Who can you trust: Dealing with Deception

Michael Schillo, Petra Funk, Michael Rovatsos

Research output: Chapter in Book/Report/Conference proceedingConference contribution


Trust is one of the most important concepts guiding decision making and contracting in human societies. In artificial societies, this concept has until recently been neglected. The inherent benevolence assumption implemented in many multi-agent system can have hazardous consequences when dealing with deceit in open systems. Therefore we present a formalization of trust, an algorithm for evaluating it and an application scenario. This approach can be applied to avoid the use of trusted third parties. it includes social behaviour for implementing punishment without empowered authorities. We argue that by adopting our ideas in open systems, agents can autonomously deal with deception and identify trustworthy parties. Our approach to this problem is twofold: Agents can observe the behaviour of others and thus collect information for establishing a trust model. Still, agents cannot rely exclusively on the information gathered. In order to adapt quickly to a new or rapidly changing environment and to ensure fast responses to new opportunities, we enable agents to make use of observations from other agents (witnesses).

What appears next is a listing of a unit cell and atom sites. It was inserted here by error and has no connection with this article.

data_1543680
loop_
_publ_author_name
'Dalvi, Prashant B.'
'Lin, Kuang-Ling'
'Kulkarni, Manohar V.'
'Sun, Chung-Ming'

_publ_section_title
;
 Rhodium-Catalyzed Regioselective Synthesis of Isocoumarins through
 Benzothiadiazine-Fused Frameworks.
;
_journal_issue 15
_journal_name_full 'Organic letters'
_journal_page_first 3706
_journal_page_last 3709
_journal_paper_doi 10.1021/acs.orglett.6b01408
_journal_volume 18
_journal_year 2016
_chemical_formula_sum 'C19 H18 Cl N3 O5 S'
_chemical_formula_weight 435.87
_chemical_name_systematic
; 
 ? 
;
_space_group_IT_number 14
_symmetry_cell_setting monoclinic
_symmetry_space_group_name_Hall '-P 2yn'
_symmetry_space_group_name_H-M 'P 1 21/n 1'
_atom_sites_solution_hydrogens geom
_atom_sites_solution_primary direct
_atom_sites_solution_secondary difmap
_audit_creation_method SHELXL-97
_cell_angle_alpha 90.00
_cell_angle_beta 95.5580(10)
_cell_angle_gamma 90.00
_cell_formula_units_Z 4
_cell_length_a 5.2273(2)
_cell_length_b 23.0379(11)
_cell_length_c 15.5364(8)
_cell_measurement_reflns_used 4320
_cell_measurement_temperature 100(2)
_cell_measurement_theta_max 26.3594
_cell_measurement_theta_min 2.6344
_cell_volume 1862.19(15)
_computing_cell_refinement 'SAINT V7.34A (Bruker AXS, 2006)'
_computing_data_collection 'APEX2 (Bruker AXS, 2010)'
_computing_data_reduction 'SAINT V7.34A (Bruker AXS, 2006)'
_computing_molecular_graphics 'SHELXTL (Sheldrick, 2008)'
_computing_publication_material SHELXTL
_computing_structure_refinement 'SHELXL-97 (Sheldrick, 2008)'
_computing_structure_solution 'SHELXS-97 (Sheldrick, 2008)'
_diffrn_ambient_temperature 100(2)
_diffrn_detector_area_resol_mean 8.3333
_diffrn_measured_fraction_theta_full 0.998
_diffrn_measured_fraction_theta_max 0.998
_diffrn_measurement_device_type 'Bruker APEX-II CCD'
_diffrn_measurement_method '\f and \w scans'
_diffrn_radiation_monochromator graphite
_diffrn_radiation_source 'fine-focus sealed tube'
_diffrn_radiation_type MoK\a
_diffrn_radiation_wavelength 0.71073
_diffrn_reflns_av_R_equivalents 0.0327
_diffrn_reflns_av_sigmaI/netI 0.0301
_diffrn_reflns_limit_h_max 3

However, testimonial evidence from such witnesses may be brittle, as witnesses may have differing motives and may try to deceive other agents about their true observations. Our solution is based on stochastic process. For its evaluation,we chose a game theoretic abstraction of contracting between agents. The setting consists of a number of phases, which we consider also natural for computing. The interaction of agents improves if they use communication about observations and apply the trust model to evaluating new contract partners. We demonstrate practical relevance of our ideas with a direct mapping between our scenario and electronic commerce.
Original languageEnglish
Title of host publication Proceedings of the Workshop "Deception, Fraud and Trust" of the Autonomous Agents Conference
Number of pages12
Publication statusPublished - 1999

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